Are data centers culprits in California’s drought?

Google Builds Computing Center In Oregon
THE DALLES, OR - JUNE 15: Google's two new computing centers are seen June 15, 2006 in The Dalles, Oregon. The centers, each the size of a football field, are located in the small Oregon town of 12,000, 80 miles east of Portland. (Photo by Craig Mitchelldyer/Getty Images)
Photograph by Craig Mitchelldyer — Getty Images

To be sure there is no shortage of alleged water wasters contributing to California’s worsening drought situation. They range from almond growers to Rancho Santa Fe one percenters. But California is also home to lots of data centers, and data centers require lots of water too.

As the Wall Street Journal reported, the thirsty data centers powering cloud computing services, are now getting their turn in the hot seat. The state, after all, is home to Google(GOOG), Facebook (FB)and other tech companies with big data center operations there (and elsewhere.) Citing numbers from 451 Research, the Journal says California is home to 800 data centers, more than any other state, and cooling those data centers, especially the older facilities, can take a ton of water. It should be noted however, that a whopping 80% of California’s water goes to agriculture. So it’s perhaps surprising that municipal water restrictions were imposed first and farmers just got their first mandatory cuts about a month ago.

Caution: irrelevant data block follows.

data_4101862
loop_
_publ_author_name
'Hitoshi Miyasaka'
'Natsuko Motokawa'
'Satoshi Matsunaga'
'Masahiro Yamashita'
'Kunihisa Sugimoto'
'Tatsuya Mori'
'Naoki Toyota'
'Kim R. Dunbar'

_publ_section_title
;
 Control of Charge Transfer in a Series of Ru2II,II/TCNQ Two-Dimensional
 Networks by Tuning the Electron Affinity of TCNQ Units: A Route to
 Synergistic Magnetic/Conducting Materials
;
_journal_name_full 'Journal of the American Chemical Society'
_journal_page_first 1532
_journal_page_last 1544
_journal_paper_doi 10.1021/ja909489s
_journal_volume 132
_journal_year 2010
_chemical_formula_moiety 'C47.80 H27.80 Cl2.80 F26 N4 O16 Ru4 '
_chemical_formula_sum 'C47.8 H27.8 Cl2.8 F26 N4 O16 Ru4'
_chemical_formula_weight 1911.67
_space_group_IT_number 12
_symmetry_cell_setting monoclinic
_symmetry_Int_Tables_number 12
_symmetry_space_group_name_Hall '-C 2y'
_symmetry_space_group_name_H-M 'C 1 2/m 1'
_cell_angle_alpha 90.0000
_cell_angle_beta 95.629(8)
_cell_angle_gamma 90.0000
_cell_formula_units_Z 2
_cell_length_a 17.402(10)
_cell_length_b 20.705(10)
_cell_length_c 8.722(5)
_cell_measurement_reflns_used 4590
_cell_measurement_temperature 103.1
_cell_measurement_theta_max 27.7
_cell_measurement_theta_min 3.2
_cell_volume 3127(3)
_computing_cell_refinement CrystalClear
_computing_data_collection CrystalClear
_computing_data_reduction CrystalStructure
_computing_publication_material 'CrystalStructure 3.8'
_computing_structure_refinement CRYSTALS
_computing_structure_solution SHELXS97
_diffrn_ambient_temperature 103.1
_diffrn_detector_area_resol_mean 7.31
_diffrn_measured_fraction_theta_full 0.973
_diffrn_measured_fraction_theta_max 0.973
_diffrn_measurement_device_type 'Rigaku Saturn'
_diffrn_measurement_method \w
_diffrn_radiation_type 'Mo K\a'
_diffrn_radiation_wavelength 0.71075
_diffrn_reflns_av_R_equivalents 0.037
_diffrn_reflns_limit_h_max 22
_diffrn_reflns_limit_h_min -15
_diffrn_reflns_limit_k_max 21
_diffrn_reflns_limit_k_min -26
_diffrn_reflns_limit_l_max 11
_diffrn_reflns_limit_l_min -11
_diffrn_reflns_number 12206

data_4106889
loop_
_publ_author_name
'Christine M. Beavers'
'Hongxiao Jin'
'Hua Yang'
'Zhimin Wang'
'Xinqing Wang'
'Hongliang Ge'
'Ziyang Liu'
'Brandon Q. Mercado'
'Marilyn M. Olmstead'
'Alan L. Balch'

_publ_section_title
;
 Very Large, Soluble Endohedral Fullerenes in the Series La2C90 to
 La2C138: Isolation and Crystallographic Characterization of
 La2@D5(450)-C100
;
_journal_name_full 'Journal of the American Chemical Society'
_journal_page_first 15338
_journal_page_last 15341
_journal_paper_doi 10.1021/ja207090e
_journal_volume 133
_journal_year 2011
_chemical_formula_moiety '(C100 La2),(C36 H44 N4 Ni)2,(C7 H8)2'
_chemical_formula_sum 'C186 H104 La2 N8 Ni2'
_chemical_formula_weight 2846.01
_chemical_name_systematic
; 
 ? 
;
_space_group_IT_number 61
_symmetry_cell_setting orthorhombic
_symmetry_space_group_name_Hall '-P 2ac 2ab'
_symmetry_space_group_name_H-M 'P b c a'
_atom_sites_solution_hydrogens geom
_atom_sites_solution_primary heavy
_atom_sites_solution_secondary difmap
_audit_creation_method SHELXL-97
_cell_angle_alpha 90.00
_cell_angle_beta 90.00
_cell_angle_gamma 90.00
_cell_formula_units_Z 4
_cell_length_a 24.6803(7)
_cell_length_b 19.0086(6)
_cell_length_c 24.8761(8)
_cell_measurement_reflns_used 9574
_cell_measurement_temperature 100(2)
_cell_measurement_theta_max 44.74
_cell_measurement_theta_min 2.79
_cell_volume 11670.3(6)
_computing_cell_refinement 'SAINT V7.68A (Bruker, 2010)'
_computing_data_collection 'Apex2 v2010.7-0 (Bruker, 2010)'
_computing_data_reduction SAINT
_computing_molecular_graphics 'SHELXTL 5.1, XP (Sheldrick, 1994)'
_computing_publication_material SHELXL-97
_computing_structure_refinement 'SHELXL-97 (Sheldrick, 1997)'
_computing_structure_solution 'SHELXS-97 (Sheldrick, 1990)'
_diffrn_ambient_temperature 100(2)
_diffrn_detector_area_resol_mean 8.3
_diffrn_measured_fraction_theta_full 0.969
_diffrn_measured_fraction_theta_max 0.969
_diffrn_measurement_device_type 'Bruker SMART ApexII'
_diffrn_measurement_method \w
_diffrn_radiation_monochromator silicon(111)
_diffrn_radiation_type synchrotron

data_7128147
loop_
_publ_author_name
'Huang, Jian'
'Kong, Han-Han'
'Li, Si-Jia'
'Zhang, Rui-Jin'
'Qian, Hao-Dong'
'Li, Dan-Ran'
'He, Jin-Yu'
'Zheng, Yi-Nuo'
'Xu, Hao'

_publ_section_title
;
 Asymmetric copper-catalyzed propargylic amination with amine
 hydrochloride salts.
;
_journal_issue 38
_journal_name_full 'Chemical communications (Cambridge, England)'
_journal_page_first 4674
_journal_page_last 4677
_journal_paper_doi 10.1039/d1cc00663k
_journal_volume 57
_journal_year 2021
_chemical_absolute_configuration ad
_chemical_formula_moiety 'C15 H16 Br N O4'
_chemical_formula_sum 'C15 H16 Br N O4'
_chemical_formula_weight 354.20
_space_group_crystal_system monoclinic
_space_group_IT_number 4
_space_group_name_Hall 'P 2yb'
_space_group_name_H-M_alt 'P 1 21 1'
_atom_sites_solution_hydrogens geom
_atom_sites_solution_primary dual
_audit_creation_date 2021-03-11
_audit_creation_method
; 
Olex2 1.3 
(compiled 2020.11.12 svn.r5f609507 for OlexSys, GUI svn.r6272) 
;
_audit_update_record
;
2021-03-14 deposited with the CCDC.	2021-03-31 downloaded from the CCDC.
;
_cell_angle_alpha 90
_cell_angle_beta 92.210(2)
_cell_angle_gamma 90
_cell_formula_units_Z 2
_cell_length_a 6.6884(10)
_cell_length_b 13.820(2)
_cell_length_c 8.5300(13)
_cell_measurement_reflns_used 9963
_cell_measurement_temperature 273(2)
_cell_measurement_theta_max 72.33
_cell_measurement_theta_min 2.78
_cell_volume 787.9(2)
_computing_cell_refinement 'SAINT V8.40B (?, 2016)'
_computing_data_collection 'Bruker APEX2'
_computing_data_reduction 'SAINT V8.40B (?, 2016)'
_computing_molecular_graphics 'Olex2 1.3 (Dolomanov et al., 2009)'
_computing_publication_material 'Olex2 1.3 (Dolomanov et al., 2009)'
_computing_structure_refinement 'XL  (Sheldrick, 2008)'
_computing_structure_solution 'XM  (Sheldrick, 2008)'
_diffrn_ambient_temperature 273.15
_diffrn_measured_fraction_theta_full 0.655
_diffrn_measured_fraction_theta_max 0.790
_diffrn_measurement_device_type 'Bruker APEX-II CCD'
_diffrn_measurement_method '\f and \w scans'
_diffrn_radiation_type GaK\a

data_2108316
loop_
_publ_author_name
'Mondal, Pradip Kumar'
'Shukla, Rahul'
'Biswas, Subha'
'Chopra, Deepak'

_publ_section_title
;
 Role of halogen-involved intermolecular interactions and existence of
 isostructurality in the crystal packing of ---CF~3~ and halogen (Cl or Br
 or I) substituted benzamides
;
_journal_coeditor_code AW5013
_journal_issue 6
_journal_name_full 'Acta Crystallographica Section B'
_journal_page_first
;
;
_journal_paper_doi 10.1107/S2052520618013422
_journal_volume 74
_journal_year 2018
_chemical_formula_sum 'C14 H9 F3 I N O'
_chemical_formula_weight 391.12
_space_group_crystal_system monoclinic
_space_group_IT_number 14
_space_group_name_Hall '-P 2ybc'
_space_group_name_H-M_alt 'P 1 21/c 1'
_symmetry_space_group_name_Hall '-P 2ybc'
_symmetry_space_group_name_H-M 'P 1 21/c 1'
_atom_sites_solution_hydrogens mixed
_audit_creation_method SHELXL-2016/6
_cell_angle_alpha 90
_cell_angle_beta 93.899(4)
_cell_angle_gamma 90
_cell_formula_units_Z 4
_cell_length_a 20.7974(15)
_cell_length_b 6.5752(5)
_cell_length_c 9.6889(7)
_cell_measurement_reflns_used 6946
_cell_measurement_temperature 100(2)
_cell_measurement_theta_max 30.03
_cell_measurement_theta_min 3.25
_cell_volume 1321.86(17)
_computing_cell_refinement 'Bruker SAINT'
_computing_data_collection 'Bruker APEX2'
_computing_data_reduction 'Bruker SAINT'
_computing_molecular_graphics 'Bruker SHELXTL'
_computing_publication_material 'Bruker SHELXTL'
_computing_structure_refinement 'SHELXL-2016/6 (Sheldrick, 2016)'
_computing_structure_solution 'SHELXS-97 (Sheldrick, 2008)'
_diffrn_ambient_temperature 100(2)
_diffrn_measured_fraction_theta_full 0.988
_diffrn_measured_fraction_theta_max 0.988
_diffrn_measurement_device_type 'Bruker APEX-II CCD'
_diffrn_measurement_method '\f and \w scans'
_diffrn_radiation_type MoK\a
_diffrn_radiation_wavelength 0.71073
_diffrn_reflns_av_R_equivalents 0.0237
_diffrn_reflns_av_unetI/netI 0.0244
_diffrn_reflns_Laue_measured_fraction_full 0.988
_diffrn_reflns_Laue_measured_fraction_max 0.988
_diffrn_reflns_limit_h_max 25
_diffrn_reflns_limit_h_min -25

And, to be fair, many data centers now use “gray” or recycled water for cooling. In addition, as new facilities come online, there is more use of outside, ambient air for cooling where possible. That’s one reason a lot of new data center construction is happening in northern climates, Facebook opened its facility in Lulea, Sweden two years ago and is now working on another in Ireland for example.

Data center operators, in their push to be more efficient, have already been cutting waste, although much of that work has focused on energy savings. In the past, the standard recommended temperatures for data center server rooms were way too low, according to Amazon(AMZN)Web Services data center guru James Hamilton. He has long opined that most data centers run too cold for no good reason. To save money on energy just turn up the thermostat, was the message. Presumably, that would also save on water usage—the less air conditioning, the less water use.

But this is a tough problem. Tech companies will continue to be torn by the need to put data centers close to end users—the longer the distance, the more the delay or latency in communications. That may not matter for some applications, but for split-second stock trades or even for streaming media, that can make a difference.

So as the drought continues, expect to see more work from companies like Google, Facebook, Microsoft to minimize water use.

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